Integrative oncology has developed for about 20 years in some countries; however, integrative oncology is still a relative new term for most China's oncologists. Thus, it is essential to summarize the experience and expertise, share details of differing existing models and discuss future perspectives to help define and guide practice in integrative oncology in China. This study presents a summary of the basic characteristics, status, and challenges of integrative oncology in China, and also reports on China's integrative physicians' service delivery, clinical practice and research patterns of integrative oncology by an online national survey, including 405 oncologists. It is easy for cancer patients to access to integrative therapies in China. Public funding is sufficient for integrative oncology in China, and services are often provided through general hospitals and academic hospitals. Most (95.3%) of oncologists showed a positive attitude toward the development of integrative oncology. More than half (55.6%) of the oncologists worried about the influence on integrative oncology of COVID-19, especially for routine treatment, follow-up and holding seminars. We found that integrative oncology in China has swiftly developed in recent years. However, we suggest that standard diagnosis and treatment patterns and national professional guidelines should be set up as soon as possible.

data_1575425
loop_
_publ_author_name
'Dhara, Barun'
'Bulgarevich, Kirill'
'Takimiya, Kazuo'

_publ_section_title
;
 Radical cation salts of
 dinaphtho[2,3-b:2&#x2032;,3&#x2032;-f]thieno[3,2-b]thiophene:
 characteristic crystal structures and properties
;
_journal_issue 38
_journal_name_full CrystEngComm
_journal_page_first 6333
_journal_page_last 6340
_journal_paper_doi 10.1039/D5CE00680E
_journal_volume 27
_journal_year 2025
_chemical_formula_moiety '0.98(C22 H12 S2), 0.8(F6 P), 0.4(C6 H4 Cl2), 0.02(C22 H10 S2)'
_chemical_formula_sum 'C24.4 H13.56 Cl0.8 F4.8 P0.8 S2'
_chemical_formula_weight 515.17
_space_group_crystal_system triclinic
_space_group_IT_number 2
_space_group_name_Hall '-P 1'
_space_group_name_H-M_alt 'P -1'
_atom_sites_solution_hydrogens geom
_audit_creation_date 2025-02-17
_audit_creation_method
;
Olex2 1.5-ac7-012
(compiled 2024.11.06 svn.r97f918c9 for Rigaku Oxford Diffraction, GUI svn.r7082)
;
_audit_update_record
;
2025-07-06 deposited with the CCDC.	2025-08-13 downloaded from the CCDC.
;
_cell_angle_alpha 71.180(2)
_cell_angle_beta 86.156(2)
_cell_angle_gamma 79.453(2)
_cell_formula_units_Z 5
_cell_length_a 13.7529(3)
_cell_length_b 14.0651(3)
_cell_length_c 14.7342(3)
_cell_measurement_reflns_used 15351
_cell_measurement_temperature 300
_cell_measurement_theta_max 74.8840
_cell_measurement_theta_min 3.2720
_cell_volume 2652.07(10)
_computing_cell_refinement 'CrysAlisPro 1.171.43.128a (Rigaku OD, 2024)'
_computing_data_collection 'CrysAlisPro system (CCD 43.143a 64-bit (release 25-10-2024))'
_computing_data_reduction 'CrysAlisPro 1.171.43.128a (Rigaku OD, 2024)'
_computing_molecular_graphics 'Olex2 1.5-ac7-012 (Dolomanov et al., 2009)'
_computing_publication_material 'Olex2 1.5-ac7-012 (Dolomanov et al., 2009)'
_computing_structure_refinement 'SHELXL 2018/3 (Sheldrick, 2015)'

Subject(s)
COVID-19 , Integrative Oncology , Oncologists , China , Humans , SARS-CoV-2
11.
Curr Treat Options Oncol ; 22(12): 117, 2021 11 23.
Article in English | MEDLINE | ID: covidwho-1527505

ABSTRACT